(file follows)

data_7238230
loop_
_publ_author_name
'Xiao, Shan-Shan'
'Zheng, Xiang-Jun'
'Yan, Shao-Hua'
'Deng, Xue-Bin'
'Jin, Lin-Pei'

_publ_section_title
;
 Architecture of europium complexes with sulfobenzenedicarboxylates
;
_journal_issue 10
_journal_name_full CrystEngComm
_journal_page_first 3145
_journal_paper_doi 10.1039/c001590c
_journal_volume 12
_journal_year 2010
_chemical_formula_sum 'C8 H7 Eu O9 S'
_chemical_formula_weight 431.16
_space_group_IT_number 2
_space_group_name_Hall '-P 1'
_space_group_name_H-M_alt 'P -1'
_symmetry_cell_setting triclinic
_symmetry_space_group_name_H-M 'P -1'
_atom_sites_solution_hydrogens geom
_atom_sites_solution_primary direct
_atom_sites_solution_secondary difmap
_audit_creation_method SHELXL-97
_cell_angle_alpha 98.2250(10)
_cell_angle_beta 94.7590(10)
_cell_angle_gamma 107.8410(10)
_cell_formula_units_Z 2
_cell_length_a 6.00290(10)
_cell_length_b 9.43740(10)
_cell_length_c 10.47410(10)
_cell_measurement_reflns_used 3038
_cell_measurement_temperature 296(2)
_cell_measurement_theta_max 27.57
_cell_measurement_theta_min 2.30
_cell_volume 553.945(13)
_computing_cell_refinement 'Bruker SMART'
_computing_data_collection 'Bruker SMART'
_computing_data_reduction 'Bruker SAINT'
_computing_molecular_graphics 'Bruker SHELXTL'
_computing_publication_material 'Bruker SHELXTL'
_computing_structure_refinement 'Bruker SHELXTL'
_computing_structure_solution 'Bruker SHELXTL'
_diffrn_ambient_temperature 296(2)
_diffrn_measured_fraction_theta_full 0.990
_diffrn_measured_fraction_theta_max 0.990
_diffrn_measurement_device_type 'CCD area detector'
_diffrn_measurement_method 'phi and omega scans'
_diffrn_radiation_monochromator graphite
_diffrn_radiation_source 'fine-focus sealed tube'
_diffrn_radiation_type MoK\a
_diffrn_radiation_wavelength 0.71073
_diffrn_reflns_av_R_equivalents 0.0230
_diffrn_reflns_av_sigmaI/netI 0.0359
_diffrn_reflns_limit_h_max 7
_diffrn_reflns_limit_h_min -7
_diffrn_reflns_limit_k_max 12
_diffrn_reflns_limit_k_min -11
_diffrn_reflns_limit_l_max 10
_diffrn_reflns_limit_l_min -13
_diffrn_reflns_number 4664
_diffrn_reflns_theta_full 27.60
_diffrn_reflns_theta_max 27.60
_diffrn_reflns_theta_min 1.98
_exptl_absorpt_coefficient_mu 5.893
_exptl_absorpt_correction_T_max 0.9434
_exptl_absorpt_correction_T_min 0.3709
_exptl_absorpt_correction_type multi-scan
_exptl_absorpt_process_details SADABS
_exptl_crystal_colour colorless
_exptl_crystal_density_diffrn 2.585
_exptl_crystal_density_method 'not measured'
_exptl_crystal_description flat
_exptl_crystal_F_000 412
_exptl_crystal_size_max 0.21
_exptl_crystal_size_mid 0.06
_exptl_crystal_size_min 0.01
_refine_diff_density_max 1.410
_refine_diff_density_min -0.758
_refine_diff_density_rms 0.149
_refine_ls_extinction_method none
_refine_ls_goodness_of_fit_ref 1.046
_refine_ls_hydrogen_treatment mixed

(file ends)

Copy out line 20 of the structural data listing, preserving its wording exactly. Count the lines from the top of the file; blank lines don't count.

_chemical_formula_weight 431.16